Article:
New Data on Anxiety Medications and Pregnancy

New Data on Anxiety Medications and Pregnancy

Benzodiazepines and non-benzodiazepine hypnotics are commonly used during pregnancy. However, there data regarding the reproductive safety of these agents has been somewhat mixed. Although initial reports suggested that there may be an increased risk of cleft lip and palate, more recent reports have shown no association between exposure to benzodiazepines and risk for cleft lip or palate. A new study shows no increase in the overall risk of malformations among children exposed to benzodiazepines.

In this study, singleton children born to women aged 15-45 years between 1990 and 2010 were identified using a large United Kingdom primary care database. The absolute risks of major malformations were calculated for children with first trimester exposure to different anxiolytic and hypnotic drugs. Overall the prevalence of malformations was:

  • 2.7% in 1,159 children exposed to diazepam (Valium)
  • 2.9% in 379 children exposed to temazepam (Restoril)
  • 2.5% in 406 children exposed to zopiclone (not available in the US although its active stereoisomer, eszopiclone, is sold as Lunesta)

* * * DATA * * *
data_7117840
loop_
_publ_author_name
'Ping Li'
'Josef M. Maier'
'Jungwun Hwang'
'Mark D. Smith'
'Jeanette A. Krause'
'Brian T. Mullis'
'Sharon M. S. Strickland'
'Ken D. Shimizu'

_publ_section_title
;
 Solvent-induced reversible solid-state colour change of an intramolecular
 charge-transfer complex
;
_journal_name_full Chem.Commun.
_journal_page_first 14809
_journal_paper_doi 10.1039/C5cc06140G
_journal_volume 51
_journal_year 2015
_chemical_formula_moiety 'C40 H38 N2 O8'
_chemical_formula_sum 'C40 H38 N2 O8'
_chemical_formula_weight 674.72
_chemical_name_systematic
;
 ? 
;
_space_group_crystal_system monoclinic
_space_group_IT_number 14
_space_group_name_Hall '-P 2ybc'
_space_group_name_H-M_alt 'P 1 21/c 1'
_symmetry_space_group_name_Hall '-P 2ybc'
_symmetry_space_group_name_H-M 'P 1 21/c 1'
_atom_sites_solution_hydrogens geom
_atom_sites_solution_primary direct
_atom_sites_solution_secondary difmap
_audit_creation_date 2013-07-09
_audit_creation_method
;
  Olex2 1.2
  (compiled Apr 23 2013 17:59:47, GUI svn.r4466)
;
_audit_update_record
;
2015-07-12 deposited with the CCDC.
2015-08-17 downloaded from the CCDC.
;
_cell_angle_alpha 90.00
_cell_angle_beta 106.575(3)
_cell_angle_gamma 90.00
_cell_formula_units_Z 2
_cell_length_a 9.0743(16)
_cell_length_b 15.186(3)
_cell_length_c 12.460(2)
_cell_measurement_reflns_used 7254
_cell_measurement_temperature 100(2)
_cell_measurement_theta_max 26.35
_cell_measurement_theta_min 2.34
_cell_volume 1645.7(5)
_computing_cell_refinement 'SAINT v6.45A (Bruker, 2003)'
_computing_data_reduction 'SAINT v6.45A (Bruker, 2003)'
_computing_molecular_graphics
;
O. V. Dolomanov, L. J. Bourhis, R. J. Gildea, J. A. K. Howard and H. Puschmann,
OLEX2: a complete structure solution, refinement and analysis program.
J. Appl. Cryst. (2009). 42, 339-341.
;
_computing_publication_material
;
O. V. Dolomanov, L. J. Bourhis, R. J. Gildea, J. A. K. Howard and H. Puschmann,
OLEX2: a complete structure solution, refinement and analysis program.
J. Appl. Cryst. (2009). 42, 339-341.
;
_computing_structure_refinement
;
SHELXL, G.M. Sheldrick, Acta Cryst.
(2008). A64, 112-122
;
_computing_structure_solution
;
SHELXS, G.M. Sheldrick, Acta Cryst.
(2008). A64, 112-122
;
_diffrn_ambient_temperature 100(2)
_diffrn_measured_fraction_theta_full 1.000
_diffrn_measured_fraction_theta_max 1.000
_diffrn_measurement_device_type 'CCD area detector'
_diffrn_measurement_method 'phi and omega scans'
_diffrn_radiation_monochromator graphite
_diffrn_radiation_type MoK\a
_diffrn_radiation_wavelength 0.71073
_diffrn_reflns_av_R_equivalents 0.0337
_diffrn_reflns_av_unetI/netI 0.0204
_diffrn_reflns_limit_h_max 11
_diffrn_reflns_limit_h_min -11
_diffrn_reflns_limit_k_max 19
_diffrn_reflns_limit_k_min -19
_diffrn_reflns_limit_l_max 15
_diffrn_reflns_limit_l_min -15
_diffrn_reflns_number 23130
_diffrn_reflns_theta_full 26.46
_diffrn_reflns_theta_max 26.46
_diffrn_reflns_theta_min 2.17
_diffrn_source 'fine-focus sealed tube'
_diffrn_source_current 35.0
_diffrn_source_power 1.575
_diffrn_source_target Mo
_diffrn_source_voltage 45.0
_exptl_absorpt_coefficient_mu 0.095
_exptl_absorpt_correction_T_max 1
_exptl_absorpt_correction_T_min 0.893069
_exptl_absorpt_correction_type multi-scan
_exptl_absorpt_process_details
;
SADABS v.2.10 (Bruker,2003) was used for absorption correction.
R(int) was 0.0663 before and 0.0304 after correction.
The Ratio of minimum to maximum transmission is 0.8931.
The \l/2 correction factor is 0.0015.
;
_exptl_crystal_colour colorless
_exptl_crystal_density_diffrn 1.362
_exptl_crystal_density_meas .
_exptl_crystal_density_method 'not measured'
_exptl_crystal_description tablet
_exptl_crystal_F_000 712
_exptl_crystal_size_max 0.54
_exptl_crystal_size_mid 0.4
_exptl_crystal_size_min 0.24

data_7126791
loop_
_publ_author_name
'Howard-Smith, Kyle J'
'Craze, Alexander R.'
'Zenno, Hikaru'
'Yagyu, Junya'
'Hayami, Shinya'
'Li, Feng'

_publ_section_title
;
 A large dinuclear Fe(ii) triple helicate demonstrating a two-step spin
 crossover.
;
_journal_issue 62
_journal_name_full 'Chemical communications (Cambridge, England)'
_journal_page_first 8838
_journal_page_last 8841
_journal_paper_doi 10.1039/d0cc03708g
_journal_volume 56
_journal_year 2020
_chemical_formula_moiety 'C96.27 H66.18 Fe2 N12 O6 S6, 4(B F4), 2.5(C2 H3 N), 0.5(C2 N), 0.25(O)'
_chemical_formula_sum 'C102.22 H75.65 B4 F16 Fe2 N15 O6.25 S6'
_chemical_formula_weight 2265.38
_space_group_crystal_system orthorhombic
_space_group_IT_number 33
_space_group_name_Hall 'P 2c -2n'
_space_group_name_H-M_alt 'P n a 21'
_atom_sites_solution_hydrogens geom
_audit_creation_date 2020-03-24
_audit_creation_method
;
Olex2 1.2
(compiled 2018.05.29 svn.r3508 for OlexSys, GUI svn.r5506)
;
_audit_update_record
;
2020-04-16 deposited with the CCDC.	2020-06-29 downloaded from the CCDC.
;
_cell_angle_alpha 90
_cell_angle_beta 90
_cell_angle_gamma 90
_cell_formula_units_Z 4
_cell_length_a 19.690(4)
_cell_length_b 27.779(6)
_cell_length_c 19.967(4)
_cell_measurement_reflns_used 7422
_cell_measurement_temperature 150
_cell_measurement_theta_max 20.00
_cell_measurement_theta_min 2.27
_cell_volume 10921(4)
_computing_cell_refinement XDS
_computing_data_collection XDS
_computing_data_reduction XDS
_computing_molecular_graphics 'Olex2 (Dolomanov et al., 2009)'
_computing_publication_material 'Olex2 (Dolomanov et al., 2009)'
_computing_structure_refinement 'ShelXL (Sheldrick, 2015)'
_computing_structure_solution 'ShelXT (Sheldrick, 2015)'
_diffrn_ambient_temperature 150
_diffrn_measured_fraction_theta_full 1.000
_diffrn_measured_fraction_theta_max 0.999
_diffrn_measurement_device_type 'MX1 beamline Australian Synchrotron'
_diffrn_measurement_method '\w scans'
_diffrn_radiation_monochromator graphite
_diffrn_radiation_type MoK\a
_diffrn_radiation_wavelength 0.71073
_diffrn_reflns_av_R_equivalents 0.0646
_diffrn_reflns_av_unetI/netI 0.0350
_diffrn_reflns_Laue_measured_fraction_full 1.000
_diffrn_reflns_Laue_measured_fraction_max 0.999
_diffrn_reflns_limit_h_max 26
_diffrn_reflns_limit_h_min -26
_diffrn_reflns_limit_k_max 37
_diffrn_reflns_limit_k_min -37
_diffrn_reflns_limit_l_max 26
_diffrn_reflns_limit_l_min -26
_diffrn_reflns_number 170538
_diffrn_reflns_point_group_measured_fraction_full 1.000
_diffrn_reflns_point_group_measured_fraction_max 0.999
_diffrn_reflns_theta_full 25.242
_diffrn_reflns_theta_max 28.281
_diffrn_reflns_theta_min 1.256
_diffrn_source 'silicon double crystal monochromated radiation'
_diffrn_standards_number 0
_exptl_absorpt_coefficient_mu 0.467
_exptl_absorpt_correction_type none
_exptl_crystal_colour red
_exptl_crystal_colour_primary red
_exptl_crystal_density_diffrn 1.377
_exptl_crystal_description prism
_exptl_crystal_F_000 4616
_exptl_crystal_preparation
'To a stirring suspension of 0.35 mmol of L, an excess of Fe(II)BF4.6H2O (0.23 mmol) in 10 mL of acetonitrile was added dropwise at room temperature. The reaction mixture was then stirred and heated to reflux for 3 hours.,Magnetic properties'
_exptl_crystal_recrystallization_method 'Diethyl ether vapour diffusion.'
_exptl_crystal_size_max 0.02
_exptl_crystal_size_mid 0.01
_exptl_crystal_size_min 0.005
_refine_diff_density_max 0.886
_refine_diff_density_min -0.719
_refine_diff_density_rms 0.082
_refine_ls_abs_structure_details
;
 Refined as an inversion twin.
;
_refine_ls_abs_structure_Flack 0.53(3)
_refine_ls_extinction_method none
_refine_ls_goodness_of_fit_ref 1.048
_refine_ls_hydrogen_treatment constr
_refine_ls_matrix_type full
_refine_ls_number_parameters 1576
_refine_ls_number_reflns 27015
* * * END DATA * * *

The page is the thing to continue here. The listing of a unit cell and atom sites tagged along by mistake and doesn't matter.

As a comparison group, the authors selected 19,193 children whose mothers had diagnosed depression and/or anxiety but no first trimester drug exposures. The rate of malformations in this comparison group was 2.7%.

This study indicates no evidence for an increase in malformations in children exposed to benzodiazepines and non-benzodiazepine hypnotics in the first trimester of pregnancy. This data is reassuring when considering the reproductive safety of benzodiazepines as a class of medications; however, we would like to have more data on other benzodiazepines, such as clonazepam (Klonopin) and lorazepam (Ativan), which are used more commonly in the United States.

Ruta Nonacs, MD PhD

Ban L, West J, Gibson JE, Fiaschi L, Sokal R, Doyle P, Hubbard R, Smeeth L, Tata LJ. First trimester exposure to anxiolytic and hypnotic drugs and the risks of major congenital anomalies: a United kingdom population-based cohort study. PLoS One. 2014 Jun 25;9(6):e100996.

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